Awali, Bahrain, Nov 3 (EFE).- Pope Francis on Thursday called for respect for human rights, demanded an end to religious or gender-based discrimination, and urged Bahrain to abolish the death penalty.
The pontiff was addressing the authorities of Bahrain, including King Hamad bin Isa Al Khalifa, at the Sakhir royal palace, at the start of a four-day visit to the Arab country.
Francis pointed out that the country’s constitution states that “there must be no discrimination based on sex, origin, language, religion or creed”, that “freedom of thought is absolute” and that “the State protects the inviolability of worship”.
Many NGOs, activists and citizens of the Shiite community have urged the Pope to press for tolerance and dialogue in the Arab kingdom, and denounced cases of torture, repression and imprisonment of political or religious dissidents.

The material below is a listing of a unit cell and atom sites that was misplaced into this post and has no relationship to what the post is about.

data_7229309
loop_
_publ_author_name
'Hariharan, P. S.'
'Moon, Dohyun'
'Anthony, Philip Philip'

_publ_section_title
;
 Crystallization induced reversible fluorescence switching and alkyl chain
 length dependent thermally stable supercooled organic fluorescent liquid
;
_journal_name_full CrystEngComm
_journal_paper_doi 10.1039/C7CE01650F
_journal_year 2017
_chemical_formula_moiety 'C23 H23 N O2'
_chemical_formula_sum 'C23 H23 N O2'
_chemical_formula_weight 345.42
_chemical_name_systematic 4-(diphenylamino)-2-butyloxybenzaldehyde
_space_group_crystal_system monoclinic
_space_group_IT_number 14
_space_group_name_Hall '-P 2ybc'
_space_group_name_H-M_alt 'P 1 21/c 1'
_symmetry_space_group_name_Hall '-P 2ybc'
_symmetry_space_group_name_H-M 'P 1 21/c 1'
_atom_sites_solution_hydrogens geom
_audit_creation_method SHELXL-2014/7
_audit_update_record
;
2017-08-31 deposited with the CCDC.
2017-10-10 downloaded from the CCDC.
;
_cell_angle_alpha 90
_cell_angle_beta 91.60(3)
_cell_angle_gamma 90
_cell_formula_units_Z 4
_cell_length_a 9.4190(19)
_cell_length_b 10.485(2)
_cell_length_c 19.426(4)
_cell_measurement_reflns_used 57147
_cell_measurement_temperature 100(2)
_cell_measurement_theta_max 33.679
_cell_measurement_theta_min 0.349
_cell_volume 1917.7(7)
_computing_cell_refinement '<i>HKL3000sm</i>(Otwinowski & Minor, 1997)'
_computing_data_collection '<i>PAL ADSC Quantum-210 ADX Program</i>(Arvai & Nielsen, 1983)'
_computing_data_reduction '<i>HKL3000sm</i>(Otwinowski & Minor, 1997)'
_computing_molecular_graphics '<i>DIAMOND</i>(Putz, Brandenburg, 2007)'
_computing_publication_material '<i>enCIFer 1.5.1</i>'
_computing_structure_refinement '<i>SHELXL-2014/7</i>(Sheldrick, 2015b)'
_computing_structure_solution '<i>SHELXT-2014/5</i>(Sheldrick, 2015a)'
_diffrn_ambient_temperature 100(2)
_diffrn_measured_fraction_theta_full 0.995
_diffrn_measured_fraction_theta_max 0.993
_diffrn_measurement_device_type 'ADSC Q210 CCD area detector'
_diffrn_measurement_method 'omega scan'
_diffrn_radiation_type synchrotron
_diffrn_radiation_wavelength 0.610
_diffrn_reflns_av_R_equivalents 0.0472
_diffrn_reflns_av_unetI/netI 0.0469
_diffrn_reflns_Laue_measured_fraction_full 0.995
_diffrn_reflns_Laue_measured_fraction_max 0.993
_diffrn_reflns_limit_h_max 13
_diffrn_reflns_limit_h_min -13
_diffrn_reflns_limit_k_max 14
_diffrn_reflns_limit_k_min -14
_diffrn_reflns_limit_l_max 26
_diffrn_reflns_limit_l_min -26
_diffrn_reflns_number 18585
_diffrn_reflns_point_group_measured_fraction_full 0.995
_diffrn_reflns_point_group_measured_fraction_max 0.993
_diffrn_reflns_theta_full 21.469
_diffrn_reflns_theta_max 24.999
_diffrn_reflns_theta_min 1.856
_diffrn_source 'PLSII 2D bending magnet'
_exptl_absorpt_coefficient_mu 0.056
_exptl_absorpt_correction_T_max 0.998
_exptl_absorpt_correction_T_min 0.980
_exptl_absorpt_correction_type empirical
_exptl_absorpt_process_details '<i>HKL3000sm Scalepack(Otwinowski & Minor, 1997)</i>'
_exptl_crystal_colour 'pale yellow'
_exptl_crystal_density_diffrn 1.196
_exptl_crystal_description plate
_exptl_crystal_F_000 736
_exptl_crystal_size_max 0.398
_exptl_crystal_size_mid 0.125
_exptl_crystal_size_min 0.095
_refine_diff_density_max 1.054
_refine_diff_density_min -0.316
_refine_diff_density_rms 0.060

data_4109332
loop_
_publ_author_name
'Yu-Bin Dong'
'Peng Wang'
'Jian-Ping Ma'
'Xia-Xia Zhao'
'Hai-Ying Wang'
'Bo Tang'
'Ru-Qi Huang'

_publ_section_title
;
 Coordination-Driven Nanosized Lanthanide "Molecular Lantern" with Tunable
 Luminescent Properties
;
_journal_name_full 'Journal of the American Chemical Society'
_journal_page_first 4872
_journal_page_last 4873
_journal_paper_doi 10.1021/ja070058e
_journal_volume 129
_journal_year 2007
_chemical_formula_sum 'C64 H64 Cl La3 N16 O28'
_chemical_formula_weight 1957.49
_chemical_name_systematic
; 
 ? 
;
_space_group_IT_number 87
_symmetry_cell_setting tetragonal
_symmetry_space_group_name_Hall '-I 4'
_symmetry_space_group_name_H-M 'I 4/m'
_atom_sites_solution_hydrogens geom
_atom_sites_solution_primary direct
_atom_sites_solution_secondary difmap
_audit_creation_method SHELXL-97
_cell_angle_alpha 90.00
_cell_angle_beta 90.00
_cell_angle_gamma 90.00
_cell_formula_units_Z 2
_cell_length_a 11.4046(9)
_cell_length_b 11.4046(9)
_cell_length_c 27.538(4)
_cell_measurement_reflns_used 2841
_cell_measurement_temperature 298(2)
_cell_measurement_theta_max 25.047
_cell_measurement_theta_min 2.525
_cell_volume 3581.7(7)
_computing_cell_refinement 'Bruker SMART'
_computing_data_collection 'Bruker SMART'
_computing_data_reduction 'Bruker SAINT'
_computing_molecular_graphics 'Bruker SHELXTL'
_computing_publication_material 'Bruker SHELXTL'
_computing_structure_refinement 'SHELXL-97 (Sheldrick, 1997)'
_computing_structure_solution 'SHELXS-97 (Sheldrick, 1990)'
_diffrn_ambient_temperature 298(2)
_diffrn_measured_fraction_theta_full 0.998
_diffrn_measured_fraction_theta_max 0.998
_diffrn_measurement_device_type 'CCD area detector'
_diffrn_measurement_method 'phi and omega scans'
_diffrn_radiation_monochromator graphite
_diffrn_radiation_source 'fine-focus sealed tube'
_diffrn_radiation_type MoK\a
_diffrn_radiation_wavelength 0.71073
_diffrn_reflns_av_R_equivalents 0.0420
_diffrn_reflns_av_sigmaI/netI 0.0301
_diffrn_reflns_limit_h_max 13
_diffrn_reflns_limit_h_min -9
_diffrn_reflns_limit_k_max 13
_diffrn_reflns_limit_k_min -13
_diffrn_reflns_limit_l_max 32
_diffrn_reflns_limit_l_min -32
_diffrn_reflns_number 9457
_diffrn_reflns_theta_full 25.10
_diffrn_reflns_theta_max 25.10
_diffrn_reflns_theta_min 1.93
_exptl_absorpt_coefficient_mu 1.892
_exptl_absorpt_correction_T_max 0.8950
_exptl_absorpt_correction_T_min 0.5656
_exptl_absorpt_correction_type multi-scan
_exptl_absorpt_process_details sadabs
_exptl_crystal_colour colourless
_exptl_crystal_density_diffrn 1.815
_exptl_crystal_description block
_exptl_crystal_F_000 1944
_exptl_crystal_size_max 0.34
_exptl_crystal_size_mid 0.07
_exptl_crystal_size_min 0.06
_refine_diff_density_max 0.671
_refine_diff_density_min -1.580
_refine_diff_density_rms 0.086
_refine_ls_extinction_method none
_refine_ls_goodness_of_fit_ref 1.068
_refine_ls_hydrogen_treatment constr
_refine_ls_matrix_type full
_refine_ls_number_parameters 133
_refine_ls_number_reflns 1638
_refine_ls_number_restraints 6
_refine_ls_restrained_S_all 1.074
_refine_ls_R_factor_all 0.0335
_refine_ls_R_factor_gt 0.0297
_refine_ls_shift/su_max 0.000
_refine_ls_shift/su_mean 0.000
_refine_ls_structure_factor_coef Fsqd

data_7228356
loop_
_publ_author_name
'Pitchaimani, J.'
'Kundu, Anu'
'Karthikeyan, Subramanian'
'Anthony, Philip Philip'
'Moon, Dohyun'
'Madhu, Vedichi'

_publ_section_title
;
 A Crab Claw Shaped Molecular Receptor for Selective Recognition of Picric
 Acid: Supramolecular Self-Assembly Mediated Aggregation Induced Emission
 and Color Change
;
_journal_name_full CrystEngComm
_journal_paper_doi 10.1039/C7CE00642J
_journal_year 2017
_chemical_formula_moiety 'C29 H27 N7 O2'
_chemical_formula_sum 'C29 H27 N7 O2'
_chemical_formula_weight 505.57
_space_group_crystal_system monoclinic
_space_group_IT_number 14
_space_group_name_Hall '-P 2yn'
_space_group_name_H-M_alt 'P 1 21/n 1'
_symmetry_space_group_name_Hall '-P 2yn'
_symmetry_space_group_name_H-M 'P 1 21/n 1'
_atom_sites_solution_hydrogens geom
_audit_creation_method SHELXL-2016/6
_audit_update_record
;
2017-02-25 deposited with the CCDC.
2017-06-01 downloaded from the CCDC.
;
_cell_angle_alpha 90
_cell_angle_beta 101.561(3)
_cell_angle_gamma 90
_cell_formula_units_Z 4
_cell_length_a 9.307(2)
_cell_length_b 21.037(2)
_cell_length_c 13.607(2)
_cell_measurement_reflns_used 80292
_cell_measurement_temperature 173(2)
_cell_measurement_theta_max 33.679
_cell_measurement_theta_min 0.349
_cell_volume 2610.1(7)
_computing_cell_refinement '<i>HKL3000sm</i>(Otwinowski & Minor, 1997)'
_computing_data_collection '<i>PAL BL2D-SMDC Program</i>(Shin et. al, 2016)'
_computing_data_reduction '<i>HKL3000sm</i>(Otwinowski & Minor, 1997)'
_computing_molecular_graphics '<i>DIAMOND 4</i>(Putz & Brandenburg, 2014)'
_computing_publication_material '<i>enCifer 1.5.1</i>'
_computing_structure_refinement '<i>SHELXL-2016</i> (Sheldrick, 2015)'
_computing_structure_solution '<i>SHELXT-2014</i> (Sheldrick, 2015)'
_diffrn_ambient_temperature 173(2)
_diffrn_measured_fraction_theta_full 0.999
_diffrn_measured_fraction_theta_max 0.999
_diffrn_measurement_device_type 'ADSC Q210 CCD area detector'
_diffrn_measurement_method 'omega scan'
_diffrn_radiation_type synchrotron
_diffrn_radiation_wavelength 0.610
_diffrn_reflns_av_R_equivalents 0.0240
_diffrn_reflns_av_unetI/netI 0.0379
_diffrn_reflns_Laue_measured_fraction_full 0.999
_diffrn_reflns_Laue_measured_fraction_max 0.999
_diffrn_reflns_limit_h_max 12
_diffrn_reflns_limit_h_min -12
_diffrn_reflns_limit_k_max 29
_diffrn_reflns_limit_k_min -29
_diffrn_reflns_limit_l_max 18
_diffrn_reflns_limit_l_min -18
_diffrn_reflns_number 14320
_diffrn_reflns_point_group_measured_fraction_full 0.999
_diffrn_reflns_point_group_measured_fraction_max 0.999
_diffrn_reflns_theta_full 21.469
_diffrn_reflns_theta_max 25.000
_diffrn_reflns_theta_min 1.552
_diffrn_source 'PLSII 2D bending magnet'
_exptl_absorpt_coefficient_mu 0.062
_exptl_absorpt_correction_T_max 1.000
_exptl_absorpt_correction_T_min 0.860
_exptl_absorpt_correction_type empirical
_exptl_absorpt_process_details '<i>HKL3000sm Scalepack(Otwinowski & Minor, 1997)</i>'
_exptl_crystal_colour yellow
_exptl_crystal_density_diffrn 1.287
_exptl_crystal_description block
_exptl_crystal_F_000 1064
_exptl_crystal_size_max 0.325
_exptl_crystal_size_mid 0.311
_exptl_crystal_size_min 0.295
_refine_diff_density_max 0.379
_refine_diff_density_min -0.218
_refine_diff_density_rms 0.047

In Bahrain, the majority of its 1.4 million inhabitants is Shiite, but its government is led by an absolute Sunni monarchy, allied with Saudi Arabia, leader of the Sunni branch of Islam and rival of Iran, the major Shiite power.
Francis, who has also come to visit the small Catholic community of some 80,000, urged that “religious freedom be full and not limited to freedom of worship; that equal dignity and equal opportunities be recognized concretely for every group and every person; that there be no discrimination and that fundamental human rights not be violated, but promoted.”
In addition, although without expressly citing the death penalty, Francis referred to the need to defend the right to life in Bahrain.
Several NGOs, including Human Rights Watch, have called on Francis to use his trip to urge Bahrain to “to end its human rights abuses”, “to impose a moratorium on death sentences and executions” and “publicly demand that Bahrain halt all executions, abolish the death penalty, and seriously investigate torture allegations and violations of the right to a fair trial.” EFE